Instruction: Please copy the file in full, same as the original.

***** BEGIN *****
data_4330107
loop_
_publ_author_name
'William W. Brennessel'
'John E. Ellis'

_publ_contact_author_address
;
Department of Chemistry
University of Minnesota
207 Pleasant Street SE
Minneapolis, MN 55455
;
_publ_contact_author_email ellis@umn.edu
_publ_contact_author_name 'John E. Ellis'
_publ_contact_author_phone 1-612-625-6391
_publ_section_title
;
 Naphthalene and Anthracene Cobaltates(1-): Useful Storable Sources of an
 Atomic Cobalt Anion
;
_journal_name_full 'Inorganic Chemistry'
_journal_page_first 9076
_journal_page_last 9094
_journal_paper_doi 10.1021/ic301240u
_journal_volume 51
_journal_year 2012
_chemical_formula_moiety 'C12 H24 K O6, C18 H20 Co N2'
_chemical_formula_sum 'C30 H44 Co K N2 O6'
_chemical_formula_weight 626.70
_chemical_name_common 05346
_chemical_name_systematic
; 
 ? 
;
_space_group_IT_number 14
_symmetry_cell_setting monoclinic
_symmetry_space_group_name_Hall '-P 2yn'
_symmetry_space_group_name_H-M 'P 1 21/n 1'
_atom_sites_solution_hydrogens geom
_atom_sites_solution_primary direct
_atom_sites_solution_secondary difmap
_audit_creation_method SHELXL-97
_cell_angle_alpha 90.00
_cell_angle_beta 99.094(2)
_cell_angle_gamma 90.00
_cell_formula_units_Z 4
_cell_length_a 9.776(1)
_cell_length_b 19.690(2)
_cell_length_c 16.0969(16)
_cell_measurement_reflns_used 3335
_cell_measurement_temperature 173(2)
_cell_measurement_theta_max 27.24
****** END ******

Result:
data_4330107
loop_
_publ_author_name
'William W. Brennessel'
'John E. Ellis'

_publ_contact_author_address
;
Department of Chemistry
University of Minnesota
207 Pleasant Street SE
Minneapolis, MN 55455
;
_publ_contact_author_email ellis@umn.edu
_publ_contact_author_name 'John E. Ellis'
_publ_contact_author_phone 1-612-625-6391
_publ_section_title
;
 Naphthalene and Anthracene Cobaltates(1-): Useful Storable Sources of an
 Atomic Cobalt Anion
;
_journal_name_full 'Inorganic Chemistry'
_journal_page_first 9076
_journal_page_last 9094
_journal_paper_doi 10.1021/ic301240u
_journal_volume 51
_journal_year 2012
_chemical_formula_moiety 'C12 H24 K O6, C18 H20 Co N2'
_chemical_formula_sum 'C30 H44 Co K N2 O6'
_chemical_formula_weight 626.70
_chemical_name_common 05346
_chemical_name_systematic
; 
 ? 
;
_space_group_IT_number 14
_symmetry_cell_setting monoclinic
_symmetry_space_group_name_Hall '-P 2yn'
_symmetry_space_group_name_H-M 'P 1 21/n 1'
_atom_sites_solution_hydrogens geom
_atom_sites_solution_primary direct
_atom_sites_solution_secondary difmap
_audit_creation_method SHELXL-97
_cell_angle_alpha 90.00
_cell_angle_beta 99.094(2)
_cell_angle_gamma 90.00
_cell_formula_units_Z 4
_cell_length_a 9.776(1)
_cell_length_b 19.690(2)
_cell_length_c 16.0969(16)
_cell_measurement_reflns_used 3335
_cell_measurement_temperature 173(2)
_cell_measurement_theta_max 27.24